Discrete Adjustment to a Changing Environment: Experimental Evidence

Mel W. Khaw, Luminita Stevens, Michael Woodford, Journal of Monetary Economics 91, 88-103, November .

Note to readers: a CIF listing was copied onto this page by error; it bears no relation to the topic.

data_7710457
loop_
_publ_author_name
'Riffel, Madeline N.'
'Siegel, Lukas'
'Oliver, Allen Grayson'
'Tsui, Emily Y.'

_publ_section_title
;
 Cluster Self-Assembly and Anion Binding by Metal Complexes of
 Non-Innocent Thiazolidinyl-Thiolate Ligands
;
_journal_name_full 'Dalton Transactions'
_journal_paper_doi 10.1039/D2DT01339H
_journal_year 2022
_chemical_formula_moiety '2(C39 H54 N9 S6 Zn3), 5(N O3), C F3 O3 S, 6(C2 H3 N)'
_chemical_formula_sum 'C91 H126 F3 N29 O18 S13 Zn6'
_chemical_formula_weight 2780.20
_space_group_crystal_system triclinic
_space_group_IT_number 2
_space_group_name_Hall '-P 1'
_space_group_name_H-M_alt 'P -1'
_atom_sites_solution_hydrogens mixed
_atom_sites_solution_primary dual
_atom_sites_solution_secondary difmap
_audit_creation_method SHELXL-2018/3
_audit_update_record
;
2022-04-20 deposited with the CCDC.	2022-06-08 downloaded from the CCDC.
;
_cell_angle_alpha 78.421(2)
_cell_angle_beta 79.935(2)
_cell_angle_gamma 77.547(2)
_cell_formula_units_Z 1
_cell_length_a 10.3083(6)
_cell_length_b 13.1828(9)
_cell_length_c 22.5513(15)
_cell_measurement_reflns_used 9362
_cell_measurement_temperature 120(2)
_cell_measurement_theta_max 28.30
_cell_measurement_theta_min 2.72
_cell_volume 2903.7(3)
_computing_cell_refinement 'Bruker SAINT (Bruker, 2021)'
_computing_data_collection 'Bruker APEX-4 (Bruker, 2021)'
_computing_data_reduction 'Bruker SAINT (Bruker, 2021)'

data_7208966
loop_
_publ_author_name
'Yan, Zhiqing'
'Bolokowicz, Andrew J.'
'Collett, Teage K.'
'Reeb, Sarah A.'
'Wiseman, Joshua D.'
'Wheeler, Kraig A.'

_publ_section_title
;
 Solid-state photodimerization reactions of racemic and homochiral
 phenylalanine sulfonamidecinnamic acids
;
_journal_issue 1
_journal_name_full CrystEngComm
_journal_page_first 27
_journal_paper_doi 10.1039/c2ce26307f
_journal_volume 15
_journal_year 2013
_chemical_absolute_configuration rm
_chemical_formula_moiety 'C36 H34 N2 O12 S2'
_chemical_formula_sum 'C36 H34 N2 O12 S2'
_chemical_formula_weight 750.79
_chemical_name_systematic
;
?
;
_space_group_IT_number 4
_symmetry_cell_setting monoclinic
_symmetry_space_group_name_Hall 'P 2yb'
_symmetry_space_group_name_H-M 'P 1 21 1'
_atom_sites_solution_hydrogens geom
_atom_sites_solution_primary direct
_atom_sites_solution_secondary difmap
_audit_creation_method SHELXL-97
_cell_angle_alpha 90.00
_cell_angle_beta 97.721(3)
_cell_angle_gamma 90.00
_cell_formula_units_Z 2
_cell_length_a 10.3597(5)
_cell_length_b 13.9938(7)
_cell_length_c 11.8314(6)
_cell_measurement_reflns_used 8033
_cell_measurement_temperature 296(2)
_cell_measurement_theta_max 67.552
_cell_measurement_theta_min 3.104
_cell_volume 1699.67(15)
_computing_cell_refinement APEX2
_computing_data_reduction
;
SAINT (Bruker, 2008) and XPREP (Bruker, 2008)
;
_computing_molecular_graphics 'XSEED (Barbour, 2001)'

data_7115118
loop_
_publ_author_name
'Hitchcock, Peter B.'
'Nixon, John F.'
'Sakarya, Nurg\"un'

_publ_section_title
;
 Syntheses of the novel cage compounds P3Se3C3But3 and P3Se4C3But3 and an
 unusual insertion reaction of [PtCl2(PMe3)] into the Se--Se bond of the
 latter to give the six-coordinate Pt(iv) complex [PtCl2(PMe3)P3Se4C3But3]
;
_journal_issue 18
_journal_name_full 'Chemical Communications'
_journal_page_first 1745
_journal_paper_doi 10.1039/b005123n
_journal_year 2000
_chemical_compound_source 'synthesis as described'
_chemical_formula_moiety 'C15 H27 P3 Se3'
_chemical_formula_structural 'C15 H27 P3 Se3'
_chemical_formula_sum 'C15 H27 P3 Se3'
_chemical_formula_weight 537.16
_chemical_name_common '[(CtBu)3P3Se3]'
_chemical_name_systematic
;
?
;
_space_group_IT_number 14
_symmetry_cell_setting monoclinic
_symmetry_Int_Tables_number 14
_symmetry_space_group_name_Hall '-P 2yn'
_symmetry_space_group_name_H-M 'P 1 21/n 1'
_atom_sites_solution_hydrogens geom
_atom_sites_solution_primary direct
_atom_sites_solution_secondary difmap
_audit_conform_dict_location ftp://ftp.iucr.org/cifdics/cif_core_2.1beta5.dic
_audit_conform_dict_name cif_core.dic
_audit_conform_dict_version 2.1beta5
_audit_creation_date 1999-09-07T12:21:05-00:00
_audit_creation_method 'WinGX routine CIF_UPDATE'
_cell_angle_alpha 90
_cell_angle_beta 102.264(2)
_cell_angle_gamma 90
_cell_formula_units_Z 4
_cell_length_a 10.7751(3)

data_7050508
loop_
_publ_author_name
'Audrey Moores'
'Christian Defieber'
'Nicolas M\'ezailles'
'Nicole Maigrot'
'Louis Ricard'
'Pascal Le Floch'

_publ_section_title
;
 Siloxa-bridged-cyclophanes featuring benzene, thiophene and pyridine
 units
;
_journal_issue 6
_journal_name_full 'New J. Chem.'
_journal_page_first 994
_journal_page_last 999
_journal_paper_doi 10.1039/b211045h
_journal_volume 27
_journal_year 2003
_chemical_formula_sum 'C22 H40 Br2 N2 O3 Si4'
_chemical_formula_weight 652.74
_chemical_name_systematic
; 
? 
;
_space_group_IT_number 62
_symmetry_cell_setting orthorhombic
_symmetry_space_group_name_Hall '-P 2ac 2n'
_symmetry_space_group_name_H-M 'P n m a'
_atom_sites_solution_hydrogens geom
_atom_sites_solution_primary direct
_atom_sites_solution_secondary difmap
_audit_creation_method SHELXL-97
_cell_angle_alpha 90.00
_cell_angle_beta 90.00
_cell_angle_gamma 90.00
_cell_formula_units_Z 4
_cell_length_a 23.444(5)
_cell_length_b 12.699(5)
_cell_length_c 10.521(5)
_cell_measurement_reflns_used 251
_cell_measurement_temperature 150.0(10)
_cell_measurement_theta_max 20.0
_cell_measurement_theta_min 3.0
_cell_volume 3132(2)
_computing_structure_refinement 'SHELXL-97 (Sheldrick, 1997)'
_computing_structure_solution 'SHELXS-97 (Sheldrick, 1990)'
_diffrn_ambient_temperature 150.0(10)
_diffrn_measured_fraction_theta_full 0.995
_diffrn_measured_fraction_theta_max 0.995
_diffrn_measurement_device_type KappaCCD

A laboratory experiment illustrates cognitive limitations in decision-making that may be relevant for modeling price-setting. Our subjects systematically depart from the optimal Bayesian response in several respects. Their responses are random, even conditioning on available information. Subjects adjust in discrete jumps rather than after each new piece of information, and by both large and small amounts, contrary to the predictions of an "Ss" model of optimal adjustment subject to a fixed cost. And they prefer to report “round numbers,” even when that requires additional effort. A model of inattentive adjustment is found to quantitatively outperform popular alternatives.

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